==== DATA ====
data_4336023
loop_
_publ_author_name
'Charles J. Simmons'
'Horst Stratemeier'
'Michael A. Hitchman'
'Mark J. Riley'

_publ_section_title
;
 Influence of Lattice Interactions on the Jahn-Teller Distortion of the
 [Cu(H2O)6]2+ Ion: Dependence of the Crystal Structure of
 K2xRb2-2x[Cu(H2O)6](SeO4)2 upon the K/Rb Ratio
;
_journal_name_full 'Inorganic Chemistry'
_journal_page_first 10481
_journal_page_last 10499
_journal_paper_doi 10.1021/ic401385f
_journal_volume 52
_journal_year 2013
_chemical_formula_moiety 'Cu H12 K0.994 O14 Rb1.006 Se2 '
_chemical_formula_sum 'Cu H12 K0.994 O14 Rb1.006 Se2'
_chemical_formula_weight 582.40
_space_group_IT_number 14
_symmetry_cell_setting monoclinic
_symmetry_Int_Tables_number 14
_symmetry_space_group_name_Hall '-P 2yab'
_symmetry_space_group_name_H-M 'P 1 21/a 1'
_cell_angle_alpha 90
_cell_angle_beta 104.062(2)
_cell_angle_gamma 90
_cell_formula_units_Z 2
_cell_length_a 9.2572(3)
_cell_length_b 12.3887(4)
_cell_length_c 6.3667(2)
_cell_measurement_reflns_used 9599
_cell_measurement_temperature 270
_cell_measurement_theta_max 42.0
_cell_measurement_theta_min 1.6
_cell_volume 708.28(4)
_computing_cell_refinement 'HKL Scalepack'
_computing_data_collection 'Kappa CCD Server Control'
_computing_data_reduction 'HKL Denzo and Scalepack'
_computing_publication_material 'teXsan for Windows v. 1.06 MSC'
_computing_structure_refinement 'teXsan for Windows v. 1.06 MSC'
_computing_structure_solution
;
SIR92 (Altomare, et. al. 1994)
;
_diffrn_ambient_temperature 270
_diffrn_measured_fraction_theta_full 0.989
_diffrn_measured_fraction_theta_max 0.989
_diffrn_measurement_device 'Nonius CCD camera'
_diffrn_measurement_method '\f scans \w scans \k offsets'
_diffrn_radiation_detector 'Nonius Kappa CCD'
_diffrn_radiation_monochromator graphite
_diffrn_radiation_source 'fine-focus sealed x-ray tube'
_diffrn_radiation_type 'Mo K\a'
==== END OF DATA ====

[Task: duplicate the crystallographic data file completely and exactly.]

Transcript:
data_4336023
loop_
_publ_author_name
'Charles J. Simmons'
'Horst Stratemeier'
'Michael A. Hitchman'
'Mark J. Riley'

_publ_section_title
;
 Influence of Lattice Interactions on the Jahn-Teller Distortion of the
 [Cu(H2O)6]2+ Ion: Dependence of the Crystal Structure of
 K2xRb2-2x[Cu(H2O)6](SeO4)2 upon the K/Rb Ratio
;
_journal_name_full 'Inorganic Chemistry'
_journal_page_first 10481
_journal_page_last 10499
_journal_paper_doi 10.1021/ic401385f
_journal_volume 52
_journal_year 2013
_chemical_formula_moiety 'Cu H12 K0.994 O14 Rb1.006 Se2 '
_chemical_formula_sum 'Cu H12 K0.994 O14 Rb1.006 Se2'
_chemical_formula_weight 582.40
_space_group_IT_number 14
_symmetry_cell_setting monoclinic
_symmetry_Int_Tables_number 14
_symmetry_space_group_name_Hall '-P 2yab'
_symmetry_space_group_name_H-M 'P 1 21/a 1'
_cell_angle_alpha 90
_cell_angle_beta 104.062(2)
_cell_angle_gamma 90
_cell_formula_units_Z 2
_cell_length_a 9.2572(3)
_cell_length_b 12.3887(4)
_cell_length_c 6.3667(2)
_cell_measurement_reflns_used 9599
_cell_measurement_temperature 270
_cell_measurement_theta_max 42.0
_cell_measurement_theta_min 1.6
_cell_volume 708.28(4)
_computing_cell_refinement 'HKL Scalepack'
_computing_data_collection 'Kappa CCD Server Control'
_computing_data_reduction 'HKL Denzo and Scalepack'
_computing_publication_material 'teXsan for Windows v. 1.06 MSC'
_computing_structure_refinement 'teXsan for Windows v. 1.06 MSC'
_computing_structure_solution
;
SIR92 (Altomare, et. al. 1994)
;
_diffrn_ambient_temperature 270
_diffrn_measured_fraction_theta_full 0.989
_diffrn_measured_fraction_theta_max 0.989
_diffrn_measurement_device 'Nonius CCD camera'
_diffrn_measurement_method '\f scans \w scans \k offsets'
_diffrn_radiation_detector 'Nonius Kappa CCD'
_diffrn_radiation_monochromator graphite
_diffrn_radiation_source 'fine-focus sealed x-ray tube'
_diffrn_radiation_type 'Mo K\a'